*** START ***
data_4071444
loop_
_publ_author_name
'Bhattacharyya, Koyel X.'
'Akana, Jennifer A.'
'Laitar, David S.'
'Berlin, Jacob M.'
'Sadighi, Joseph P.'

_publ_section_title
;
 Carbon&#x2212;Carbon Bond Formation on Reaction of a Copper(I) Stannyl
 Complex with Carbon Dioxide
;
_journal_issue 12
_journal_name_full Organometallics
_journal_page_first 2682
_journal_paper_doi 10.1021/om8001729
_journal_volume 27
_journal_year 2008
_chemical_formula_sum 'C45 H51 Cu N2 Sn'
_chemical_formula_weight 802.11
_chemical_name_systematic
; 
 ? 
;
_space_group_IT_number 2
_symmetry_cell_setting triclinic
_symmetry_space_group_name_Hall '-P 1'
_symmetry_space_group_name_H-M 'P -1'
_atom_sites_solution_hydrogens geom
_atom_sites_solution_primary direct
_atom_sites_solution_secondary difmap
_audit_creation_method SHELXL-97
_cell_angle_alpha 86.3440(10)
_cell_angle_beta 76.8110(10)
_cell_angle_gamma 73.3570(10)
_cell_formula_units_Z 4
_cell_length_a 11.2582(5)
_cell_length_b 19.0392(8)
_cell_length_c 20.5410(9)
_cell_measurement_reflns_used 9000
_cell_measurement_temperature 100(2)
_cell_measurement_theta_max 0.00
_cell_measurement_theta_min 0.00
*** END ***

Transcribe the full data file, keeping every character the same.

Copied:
data_4071444
loop_
_publ_author_name
'Bhattacharyya, Koyel X.'
'Akana, Jennifer A.'
'Laitar, David S.'
'Berlin, Jacob M.'
'Sadighi, Joseph P.'

_publ_section_title
;
 Carbon&#x2212;Carbon Bond Formation on Reaction of a Copper(I) Stannyl
 Complex with Carbon Dioxide
;
_journal_issue 12
_journal_name_full Organometallics
_journal_page_first 2682
_journal_paper_doi 10.1021/om8001729
_journal_volume 27
_journal_year 2008
_chemical_formula_sum 'C45 H51 Cu N2 Sn'
_chemical_formula_weight 802.11
_chemical_name_systematic
; 
 ? 
;
_space_group_IT_number 2
_symmetry_cell_setting triclinic
_symmetry_space_group_name_Hall '-P 1'
_symmetry_space_group_name_H-M 'P -1'
_atom_sites_solution_hydrogens geom
_atom_sites_solution_primary direct
_atom_sites_solution_secondary difmap
_audit_creation_method SHELXL-97
_cell_angle_alpha 86.3440(10)
_cell_angle_beta 76.8110(10)
_cell_angle_gamma 73.3570(10)
_cell_formula_units_Z 4
_cell_length_a 11.2582(5)
_cell_length_b 19.0392(8)
_cell_length_c 20.5410(9)
_cell_measurement_reflns_used 9000
_cell_measurement_temperature 100(2)
_cell_measurement_theta_max 0.00
_cell_measurement_theta_min 0.00